Max Hunter, who worked for Lockheed Martin for many years, had a dream of building a rocket that could be used many times and be readied for flight in a short time. Officials with Lockheed Martin failed to believe in his concept, but Hunter still believed in his idea. He had seen the drawings created by Philip Buno of a similar rocket. When Hunter retired, he convinced science fiction author Jerry Pournelle and retired Army Lieutenant General Daniel O Graham to believe in his dream. Together, they made a presentation to Vice President Dan Quayle, who also brought into the plan.

Delta Clipper Experimental

Funding through the Strategic Defense Initiative Organization soon followed. On Aug. 13, 1993, Hunter and his compadres dream became a reality when a successor to the DX-9, the Delta Clipper Experimental, was launched at the White Sand Missile Base in New Mexico.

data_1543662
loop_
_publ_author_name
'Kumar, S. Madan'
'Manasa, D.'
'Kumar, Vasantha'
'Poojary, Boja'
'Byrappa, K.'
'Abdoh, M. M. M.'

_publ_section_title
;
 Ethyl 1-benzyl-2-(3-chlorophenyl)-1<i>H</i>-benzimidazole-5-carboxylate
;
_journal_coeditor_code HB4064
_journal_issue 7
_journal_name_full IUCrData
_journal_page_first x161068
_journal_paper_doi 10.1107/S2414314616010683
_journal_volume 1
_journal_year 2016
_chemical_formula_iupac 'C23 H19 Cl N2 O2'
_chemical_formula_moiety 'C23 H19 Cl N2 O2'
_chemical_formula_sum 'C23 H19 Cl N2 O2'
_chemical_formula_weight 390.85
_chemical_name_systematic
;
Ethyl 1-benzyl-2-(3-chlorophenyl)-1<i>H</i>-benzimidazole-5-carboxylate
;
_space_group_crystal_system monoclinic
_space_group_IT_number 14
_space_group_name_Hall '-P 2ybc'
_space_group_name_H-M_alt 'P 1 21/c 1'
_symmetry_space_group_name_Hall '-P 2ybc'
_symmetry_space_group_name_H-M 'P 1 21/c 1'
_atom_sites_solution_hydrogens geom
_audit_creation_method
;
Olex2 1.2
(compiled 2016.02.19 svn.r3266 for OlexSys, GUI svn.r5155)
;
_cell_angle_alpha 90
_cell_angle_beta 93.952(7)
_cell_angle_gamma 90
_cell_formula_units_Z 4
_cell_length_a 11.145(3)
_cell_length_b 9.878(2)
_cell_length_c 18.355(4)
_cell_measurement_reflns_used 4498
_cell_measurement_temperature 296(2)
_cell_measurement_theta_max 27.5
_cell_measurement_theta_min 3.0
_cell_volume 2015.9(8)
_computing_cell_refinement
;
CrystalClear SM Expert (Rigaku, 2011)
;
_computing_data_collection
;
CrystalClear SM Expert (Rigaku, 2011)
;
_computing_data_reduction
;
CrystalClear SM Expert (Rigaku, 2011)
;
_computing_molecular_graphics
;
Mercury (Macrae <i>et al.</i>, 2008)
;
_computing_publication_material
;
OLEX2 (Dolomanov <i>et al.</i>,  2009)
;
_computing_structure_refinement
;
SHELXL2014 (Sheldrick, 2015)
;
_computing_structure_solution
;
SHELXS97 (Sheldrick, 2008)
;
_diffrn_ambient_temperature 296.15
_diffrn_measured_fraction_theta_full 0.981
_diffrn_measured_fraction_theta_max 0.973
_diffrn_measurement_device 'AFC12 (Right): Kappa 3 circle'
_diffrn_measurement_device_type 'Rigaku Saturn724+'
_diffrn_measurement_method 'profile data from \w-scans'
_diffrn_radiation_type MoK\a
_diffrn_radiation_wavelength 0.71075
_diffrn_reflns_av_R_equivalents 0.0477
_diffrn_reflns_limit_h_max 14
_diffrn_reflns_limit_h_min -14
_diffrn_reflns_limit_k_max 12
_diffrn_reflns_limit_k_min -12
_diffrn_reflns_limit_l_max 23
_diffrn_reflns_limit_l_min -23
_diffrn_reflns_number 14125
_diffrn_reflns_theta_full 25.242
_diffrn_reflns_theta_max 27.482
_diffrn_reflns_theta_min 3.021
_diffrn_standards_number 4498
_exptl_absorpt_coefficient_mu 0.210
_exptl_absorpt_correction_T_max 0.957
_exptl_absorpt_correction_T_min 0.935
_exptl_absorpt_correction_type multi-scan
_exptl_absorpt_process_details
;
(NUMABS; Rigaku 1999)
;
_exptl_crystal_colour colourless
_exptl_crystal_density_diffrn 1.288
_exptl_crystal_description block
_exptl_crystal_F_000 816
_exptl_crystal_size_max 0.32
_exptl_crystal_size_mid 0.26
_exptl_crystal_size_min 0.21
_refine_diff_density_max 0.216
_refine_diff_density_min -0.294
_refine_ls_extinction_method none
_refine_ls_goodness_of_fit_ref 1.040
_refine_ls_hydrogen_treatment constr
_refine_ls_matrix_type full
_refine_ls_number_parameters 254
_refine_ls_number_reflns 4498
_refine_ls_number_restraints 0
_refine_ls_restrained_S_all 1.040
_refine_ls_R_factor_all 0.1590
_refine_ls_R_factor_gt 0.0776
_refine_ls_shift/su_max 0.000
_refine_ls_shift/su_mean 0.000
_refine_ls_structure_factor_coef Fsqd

On initial takeoff, the rocket rose 151 feet above the ground, hovered slightly, moved sideways for 350 feet and returned to earth, vertically landing as planned. While the whole flight lasted 53 seconds, the rocket performed as expected.

26-Hour Turnaround

NASA soon took over the program, and built the Delta Clipper Experimental Advanced, nicknamed the DC-XA. They achieved a 26-hour turnaround with successful flights of that rocket, a record still standing in 2021.

Max Hunter went on to serve as a consultant on several space rocket projects. He also served as the chairman of the Ansari X Prize starting in 1996. Paul Allen, who designed Tier One, won this $10 million award. DC-X, Tier One and other rockets have all led to the development of SpaceX and will lead to even more exciting developments in the future.